This essay revises post-15M movement political party landscape, emphasizing the intentional yet unusual use of the present within the New Left's organizing grammar. Against sectors of the traditional Left, who see presentism as a product of neoliberalism, I claim that in the post-15M conjuncture, the present constituted a battleground in the struggle for a dignified life. First, I focus on the Catalan left-wing nationalist party CUP's use of anarchist symbols to suggest that references to sabotage were deployed to disrupt parliamentary politics, forcing constant interruption. Second, I analyze Podemos founding member Iñigo Errejón's speech after the party's 2016 national election defeat, where his rhetoric linked the temporality of the present with anti-austerity protestors’ embodied presence. Last, I read the rise of neomunicipalisms as another iteration of presentism, aiming to politicize everyday life. To conclude, I advance that such material practices of “generative presentism” problematize presentism's assumed depoliticizing nature.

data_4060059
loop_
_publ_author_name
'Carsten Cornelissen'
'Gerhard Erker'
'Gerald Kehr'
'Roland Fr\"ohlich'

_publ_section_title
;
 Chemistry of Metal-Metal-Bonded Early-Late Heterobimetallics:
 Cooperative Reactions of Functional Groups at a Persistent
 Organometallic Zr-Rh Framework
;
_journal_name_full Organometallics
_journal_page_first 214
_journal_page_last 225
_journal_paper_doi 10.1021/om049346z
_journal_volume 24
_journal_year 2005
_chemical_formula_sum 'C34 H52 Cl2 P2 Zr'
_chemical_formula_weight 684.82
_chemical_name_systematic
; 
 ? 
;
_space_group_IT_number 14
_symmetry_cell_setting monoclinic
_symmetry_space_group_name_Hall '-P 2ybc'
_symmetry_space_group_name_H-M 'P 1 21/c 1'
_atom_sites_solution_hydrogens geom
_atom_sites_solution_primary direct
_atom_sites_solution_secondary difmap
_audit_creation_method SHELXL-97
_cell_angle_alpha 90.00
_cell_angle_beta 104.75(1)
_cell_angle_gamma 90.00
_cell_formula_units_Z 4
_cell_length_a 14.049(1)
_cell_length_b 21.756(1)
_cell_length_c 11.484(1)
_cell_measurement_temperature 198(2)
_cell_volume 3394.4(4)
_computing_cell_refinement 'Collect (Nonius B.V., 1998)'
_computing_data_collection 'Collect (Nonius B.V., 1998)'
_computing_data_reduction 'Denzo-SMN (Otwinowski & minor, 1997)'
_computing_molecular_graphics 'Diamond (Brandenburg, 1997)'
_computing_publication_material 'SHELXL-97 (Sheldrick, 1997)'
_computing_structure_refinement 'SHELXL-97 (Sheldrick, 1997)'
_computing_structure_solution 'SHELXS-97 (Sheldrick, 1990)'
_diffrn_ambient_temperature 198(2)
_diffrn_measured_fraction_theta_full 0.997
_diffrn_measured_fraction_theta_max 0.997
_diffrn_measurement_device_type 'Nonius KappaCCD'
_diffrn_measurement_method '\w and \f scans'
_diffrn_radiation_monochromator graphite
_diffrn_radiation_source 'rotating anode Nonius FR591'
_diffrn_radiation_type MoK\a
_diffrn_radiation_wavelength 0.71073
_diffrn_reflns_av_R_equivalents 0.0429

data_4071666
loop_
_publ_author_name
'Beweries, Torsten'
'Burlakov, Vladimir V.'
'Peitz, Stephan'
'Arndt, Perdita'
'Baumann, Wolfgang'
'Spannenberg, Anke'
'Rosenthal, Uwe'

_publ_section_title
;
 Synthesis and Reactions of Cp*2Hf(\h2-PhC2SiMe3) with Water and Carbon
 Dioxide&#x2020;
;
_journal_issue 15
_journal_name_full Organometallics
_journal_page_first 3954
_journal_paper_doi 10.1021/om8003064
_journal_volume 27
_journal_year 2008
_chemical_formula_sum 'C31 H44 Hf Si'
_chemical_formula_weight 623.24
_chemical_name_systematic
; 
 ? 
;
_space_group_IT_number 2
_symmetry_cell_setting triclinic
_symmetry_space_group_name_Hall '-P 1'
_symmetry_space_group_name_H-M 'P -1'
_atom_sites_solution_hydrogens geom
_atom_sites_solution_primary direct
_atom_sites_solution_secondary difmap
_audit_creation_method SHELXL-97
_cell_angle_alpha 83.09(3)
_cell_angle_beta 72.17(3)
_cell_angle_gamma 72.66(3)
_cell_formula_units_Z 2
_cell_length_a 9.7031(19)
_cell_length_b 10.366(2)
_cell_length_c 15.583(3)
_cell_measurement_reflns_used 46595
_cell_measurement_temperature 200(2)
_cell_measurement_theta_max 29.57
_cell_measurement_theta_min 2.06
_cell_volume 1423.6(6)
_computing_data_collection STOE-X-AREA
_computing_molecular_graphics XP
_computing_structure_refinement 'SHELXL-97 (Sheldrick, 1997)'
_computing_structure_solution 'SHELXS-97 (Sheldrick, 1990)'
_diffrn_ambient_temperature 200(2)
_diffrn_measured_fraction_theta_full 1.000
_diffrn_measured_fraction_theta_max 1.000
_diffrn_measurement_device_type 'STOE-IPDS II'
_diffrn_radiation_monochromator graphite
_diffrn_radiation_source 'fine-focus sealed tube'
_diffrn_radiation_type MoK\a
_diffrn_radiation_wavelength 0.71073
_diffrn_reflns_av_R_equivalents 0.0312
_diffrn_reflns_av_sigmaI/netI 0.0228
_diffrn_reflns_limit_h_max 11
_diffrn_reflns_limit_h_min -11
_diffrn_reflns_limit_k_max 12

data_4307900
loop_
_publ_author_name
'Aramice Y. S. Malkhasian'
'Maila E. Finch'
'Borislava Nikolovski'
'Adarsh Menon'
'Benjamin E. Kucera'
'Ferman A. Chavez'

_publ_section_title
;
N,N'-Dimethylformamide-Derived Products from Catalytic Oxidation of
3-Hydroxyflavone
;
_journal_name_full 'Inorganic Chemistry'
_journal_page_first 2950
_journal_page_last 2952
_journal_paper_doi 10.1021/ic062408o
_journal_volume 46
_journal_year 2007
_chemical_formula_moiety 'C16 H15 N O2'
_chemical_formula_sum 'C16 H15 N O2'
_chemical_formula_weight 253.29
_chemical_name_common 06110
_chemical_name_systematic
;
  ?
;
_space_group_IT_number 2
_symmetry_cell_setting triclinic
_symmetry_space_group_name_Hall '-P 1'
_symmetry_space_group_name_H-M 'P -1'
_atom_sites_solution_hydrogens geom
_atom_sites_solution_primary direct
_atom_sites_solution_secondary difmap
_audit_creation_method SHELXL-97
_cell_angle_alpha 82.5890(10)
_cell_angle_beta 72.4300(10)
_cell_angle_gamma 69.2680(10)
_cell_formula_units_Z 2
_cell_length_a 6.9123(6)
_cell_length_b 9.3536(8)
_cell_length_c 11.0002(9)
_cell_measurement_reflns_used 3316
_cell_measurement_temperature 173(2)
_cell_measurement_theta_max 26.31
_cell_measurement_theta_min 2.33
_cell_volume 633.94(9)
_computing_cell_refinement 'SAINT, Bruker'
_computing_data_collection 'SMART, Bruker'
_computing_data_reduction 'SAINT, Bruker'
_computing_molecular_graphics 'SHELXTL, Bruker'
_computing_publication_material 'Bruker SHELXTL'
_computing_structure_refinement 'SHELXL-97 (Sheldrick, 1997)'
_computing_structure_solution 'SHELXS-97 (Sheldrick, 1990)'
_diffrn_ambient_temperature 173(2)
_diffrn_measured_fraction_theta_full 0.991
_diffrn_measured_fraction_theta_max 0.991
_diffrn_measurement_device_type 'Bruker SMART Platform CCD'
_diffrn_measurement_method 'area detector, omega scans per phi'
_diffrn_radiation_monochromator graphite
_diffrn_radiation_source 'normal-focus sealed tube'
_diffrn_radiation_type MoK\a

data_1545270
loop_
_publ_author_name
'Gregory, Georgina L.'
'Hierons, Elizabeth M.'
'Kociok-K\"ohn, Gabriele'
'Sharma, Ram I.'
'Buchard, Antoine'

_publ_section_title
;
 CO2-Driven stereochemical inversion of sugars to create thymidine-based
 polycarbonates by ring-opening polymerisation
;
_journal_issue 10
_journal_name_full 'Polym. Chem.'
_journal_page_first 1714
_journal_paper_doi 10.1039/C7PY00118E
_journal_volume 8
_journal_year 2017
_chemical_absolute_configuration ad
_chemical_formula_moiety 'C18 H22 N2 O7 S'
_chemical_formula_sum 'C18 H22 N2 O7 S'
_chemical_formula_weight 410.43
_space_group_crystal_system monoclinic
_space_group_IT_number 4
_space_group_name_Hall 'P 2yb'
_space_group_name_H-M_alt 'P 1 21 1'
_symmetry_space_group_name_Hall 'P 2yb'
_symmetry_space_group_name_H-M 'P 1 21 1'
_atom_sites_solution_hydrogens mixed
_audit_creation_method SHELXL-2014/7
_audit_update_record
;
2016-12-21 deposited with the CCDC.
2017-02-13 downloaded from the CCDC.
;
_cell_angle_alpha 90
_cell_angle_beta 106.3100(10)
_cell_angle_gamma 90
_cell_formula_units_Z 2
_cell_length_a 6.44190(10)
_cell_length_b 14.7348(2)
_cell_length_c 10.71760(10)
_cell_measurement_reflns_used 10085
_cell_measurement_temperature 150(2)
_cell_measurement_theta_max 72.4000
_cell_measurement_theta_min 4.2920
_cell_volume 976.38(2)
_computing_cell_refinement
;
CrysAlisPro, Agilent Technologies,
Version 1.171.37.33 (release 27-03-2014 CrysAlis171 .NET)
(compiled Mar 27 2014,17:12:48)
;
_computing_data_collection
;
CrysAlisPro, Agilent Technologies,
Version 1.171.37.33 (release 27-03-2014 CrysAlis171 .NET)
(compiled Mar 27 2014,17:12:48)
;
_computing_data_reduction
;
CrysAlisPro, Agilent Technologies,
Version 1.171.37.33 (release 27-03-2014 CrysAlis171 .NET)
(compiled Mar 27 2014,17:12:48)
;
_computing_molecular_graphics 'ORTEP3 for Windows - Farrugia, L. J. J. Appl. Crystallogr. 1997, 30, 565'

The Generative Politics of Presentism in Post-15M Spain
Katryn Evinson is completing her PhD in Latin American and Iberian cultures and comparative literature at Columbia University. Her research charts histories of creative resistance in twentieth- and twenty-first-century Spanish visual culture.
Katryn Evinson; The Generative Politics of Presentism in Post-15M Spain. boundary 2 1 August 2021; 48 (3): 169–190. doi: https://doi.org/10.1215/01903659-9155789
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